The telephone line 12 may or may not include a DC voltage. As a result, different power up configurations are provided for the different types of telephone line. If the line 12 b includes a DC voltage (the line is powered), it will be detected by a DC sense circuit 38, which will instruct a power switch 40 to activate, thereby enabling the circuit 30. This is referred to as Mode 1 operation, discussed in greater detail below. In Mode 1 operation, the power switch 40 provides regulated voltage to the various components of the circuit 30 as long as the DC sense circuit 38 continues to detect the DC voltage.
Alternatively, if there is no DC voltage on the line 12 b, a user can activate the circuit 30 by pressing the test switch actuator 26. This is referred to as Mode 2 operation, also discussed in greater detail below. The pressed test switch actuator 26 will also instruct the power switch 40 to activate, thereby providing regulated voltage to the various components for as long as the test switch actuator is pressed. Furthermore, the test switch actuator 26 connects to a second input I2 of the microcontroller 32 through a test switch circuit 42. The test switch circuit 42 informs the microcontroller 32 that power up was responsive to activation of the test switch actuator 26, and not by the presence of DC voltage on the line 12 b.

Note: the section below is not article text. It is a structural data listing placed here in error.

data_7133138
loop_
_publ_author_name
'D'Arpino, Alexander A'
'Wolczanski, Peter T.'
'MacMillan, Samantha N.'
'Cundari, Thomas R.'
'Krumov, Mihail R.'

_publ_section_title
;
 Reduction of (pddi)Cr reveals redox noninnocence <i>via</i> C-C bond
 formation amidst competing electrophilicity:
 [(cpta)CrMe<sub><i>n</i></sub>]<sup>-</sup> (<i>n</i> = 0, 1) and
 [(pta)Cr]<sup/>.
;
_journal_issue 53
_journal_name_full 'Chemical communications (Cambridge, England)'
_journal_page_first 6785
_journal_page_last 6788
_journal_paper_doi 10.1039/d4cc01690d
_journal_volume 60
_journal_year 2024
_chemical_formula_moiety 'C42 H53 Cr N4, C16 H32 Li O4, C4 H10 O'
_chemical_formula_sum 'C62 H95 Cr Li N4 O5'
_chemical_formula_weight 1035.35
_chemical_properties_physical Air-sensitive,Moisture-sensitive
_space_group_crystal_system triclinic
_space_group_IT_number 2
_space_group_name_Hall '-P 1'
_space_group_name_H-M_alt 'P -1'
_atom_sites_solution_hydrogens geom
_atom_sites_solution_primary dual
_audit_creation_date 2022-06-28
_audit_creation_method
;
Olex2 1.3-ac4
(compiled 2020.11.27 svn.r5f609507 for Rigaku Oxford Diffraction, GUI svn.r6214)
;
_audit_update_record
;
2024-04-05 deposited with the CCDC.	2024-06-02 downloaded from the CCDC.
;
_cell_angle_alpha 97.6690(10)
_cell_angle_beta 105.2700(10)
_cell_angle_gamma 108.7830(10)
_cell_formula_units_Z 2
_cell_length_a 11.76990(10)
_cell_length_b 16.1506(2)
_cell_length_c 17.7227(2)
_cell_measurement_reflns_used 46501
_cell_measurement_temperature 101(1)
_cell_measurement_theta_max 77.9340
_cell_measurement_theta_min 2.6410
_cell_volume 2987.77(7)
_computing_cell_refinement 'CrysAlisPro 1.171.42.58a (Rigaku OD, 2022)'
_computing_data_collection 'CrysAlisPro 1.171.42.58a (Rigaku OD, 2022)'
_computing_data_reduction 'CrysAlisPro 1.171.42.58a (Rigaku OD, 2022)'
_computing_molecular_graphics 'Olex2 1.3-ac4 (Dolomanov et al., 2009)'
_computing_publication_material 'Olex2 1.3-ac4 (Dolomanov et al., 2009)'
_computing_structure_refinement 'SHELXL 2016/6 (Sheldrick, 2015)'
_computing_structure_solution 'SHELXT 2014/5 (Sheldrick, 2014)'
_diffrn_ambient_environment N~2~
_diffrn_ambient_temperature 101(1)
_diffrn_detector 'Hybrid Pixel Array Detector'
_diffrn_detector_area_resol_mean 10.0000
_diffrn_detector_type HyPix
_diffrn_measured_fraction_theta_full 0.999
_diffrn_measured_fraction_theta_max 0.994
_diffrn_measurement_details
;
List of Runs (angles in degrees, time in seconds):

A second output O2 of the microcontroller is connected to a power hold circuit 44. The power hold circuit 44 activates the power switch 40 in test situations, as described above. In this way, the user can release the test switch actuator 26 and the power hold circuit 44 will continue to activate the power switch 40, under control of the microcontroller 32.